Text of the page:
After a one-year delay, Ford Motor Co. is offering a plug-in device that adds connected-car technology to older Ford vehicles.
The device, called FordPass Smart-Link, works on 2010 through 2017 models and plugs into the OBD-II port below the steering wheel. It allows remote vehicle starting, locking and unlocking, Internet access via a 4G LTE hot spot, location tracking, diagnostics and driving performance monitoring through the FordPass smartphone app.
Ford announced plans for Smart-Link last year, but delayed the rollout to integrate it with the FordPass smartphone app. The automaker is signing up dealers to sell the device, which will be available nationwide by midyear.
In addition to turning a smartphone into a remote key fob, Smart-Link can inform customers of problems with their vehicle and how to get repairs. It can send about 20 alerts as it monitors oil life, tire pressure and other levels, and can connect customers with a Ford dealer to schedule service appointments.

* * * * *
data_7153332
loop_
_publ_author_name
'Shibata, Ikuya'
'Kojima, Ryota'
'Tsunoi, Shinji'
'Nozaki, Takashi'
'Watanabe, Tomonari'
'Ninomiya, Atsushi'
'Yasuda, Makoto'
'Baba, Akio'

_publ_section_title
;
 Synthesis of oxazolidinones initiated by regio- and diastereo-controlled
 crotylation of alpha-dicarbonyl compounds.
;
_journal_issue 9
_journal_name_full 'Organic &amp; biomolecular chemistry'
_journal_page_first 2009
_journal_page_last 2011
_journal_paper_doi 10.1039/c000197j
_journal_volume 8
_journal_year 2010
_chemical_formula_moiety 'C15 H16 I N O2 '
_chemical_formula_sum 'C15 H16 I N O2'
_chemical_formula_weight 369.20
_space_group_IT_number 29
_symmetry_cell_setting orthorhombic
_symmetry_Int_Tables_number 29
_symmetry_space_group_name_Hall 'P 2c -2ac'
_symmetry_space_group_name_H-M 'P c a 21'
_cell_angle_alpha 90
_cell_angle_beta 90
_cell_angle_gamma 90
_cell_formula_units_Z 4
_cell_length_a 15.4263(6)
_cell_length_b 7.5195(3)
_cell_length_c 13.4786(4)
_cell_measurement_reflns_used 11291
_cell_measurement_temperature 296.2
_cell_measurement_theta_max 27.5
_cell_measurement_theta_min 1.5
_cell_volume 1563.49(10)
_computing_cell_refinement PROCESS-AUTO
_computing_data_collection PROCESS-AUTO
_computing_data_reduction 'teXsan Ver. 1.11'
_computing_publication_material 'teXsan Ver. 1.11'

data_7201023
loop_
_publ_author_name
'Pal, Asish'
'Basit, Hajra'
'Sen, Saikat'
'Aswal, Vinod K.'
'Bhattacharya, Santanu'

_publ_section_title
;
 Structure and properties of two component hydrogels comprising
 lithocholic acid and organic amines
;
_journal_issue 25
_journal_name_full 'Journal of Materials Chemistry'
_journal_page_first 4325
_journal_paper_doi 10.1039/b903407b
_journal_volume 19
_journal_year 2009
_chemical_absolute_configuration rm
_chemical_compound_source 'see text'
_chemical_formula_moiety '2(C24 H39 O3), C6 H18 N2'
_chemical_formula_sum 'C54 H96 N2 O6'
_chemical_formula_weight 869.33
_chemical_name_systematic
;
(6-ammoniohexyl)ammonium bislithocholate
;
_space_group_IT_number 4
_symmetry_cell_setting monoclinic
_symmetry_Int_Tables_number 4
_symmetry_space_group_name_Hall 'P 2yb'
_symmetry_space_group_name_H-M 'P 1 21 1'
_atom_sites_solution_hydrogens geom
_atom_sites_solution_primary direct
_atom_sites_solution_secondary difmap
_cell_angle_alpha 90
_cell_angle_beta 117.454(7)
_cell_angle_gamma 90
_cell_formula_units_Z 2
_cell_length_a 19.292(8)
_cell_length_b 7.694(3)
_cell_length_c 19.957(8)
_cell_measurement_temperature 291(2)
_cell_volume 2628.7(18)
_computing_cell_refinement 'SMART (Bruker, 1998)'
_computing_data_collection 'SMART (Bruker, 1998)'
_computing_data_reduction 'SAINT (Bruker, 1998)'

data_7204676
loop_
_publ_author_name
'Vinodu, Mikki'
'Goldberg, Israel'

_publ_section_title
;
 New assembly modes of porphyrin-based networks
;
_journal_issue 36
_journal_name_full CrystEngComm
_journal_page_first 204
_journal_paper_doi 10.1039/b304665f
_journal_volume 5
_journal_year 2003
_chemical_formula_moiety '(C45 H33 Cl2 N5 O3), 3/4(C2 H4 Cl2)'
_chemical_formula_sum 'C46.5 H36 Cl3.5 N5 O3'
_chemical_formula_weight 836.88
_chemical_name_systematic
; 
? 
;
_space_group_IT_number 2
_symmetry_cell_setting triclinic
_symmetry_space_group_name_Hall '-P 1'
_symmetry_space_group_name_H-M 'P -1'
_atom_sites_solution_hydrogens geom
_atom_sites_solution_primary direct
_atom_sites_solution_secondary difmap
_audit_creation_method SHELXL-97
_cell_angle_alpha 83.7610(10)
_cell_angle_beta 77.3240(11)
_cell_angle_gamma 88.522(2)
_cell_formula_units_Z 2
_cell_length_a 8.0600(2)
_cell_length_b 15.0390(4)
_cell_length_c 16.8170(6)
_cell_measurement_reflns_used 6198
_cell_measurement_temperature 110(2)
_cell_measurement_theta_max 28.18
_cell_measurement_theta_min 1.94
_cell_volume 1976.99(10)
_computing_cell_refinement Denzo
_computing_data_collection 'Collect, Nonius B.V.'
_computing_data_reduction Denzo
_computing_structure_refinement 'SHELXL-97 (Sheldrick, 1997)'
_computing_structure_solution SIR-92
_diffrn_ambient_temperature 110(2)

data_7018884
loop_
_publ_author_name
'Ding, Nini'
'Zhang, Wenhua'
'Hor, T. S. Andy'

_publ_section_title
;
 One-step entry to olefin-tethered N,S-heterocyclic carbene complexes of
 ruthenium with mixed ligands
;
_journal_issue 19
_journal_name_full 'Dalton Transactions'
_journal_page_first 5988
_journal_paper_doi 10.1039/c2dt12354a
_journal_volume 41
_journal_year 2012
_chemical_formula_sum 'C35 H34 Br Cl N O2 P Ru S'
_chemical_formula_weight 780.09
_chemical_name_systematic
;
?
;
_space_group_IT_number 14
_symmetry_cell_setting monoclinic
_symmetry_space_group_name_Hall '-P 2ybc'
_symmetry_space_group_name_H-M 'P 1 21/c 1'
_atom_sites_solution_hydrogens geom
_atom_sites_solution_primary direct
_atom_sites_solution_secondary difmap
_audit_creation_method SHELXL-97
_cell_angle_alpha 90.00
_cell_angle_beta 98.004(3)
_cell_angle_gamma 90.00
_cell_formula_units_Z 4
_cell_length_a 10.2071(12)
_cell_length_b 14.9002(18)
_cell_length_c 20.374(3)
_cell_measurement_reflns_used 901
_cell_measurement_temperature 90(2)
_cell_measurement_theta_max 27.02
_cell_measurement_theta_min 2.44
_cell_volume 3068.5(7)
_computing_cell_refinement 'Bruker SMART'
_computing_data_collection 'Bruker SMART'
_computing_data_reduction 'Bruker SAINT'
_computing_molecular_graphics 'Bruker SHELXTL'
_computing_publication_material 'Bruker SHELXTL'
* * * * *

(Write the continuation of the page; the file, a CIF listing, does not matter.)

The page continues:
A security feature sends an alert, through text or email, if a vehicle is hit. It can be programmed to notice even slight bumps, such as a shopping cart in a parking lot.
A live-tracking feature refreshes every two seconds and offers a map of where the vehicle has been, which drivers could use for getting mileage reimbursement from their employer.
SmartLink requires a two-year contract, at $16.99 a month, covering the cost of the device and telematics services through Verizon, Ford said. Installation, which includes programming it to work with the customer's phone, is an additional cost set by individual dealerships. Dealerships that sell SmartLink will need to have employees take training courses.
A Lincoln version of the device is expected, but Ford has not yet released details.